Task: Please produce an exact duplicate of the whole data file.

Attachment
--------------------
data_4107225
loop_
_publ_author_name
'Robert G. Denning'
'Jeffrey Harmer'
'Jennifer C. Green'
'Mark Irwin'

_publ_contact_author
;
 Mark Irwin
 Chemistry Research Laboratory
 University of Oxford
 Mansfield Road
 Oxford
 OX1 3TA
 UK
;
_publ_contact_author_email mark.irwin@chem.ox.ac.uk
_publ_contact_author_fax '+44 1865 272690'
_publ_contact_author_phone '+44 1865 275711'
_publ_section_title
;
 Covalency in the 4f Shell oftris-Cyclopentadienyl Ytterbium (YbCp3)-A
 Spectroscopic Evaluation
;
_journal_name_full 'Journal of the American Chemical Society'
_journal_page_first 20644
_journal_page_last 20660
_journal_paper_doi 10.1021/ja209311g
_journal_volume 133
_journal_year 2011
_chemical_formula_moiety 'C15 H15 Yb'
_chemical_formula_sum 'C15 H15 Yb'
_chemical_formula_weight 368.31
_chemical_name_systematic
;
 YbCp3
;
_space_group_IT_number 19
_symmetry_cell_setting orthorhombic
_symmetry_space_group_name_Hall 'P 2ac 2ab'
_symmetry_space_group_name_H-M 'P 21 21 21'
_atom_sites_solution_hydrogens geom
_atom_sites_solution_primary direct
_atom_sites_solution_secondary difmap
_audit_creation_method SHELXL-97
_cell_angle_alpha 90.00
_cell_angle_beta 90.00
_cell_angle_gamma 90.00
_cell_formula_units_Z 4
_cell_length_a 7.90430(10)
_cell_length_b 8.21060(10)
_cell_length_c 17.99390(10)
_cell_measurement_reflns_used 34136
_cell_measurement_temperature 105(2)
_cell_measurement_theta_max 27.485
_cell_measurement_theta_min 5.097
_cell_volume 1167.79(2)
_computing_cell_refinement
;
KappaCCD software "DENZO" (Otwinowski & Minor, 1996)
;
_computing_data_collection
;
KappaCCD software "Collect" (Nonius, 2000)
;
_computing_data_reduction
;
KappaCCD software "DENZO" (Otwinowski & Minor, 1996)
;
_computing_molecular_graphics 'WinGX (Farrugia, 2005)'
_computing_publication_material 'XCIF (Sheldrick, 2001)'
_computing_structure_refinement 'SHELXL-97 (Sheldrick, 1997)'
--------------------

data_4107225
loop_
_publ_author_name
'Robert G. Denning'
'Jeffrey Harmer'
'Jennifer C. Green'
'Mark Irwin'

_publ_contact_author
;
 Mark Irwin
 Chemistry Research Laboratory
 University of Oxford
 Mansfield Road
 Oxford
 OX1 3TA
 UK
;
_publ_contact_author_email mark.irwin@chem.ox.ac.uk
_publ_contact_author_fax '+44 1865 272690'
_publ_contact_author_phone '+44 1865 275711'
_publ_section_title
;
 Covalency in the 4f Shell oftris-Cyclopentadienyl Ytterbium (YbCp3)-A
 Spectroscopic Evaluation
;
_journal_name_full 'Journal of the American Chemical Society'
_journal_page_first 20644
_journal_page_last 20660
_journal_paper_doi 10.1021/ja209311g
_journal_volume 133
_journal_year 2011
_chemical_formula_moiety 'C15 H15 Yb'
_chemical_formula_sum 'C15 H15 Yb'
_chemical_formula_weight 368.31
_chemical_name_systematic
;
 YbCp3
;
_space_group_IT_number 19
_symmetry_cell_setting orthorhombic
_symmetry_space_group_name_Hall 'P 2ac 2ab'
_symmetry_space_group_name_H-M 'P 21 21 21'
_atom_sites_solution_hydrogens geom
_atom_sites_solution_primary direct
_atom_sites_solution_secondary difmap
_audit_creation_method SHELXL-97
_cell_angle_alpha 90.00
_cell_angle_beta 90.00
_cell_angle_gamma 90.00
_cell_formula_units_Z 4
_cell_length_a 7.90430(10)
_cell_length_b 8.21060(10)
_cell_length_c 17.99390(10)
_cell_measurement_reflns_used 34136
_cell_measurement_temperature 105(2)
_cell_measurement_theta_max 27.485
_cell_measurement_theta_min 5.097
_cell_volume 1167.79(2)
_computing_cell_refinement
;
KappaCCD software "DENZO" (Otwinowski & Minor, 1996)
;
_computing_data_collection
;
KappaCCD software "Collect" (Nonius, 2000)
;
_computing_data_reduction
;
KappaCCD software "DENZO" (Otwinowski & Minor, 1996)
;
_computing_molecular_graphics 'WinGX (Farrugia, 2005)'
_computing_publication_material 'XCIF (Sheldrick, 2001)'
_computing_structure_refinement 'SHELXL-97 (Sheldrick, 1997)'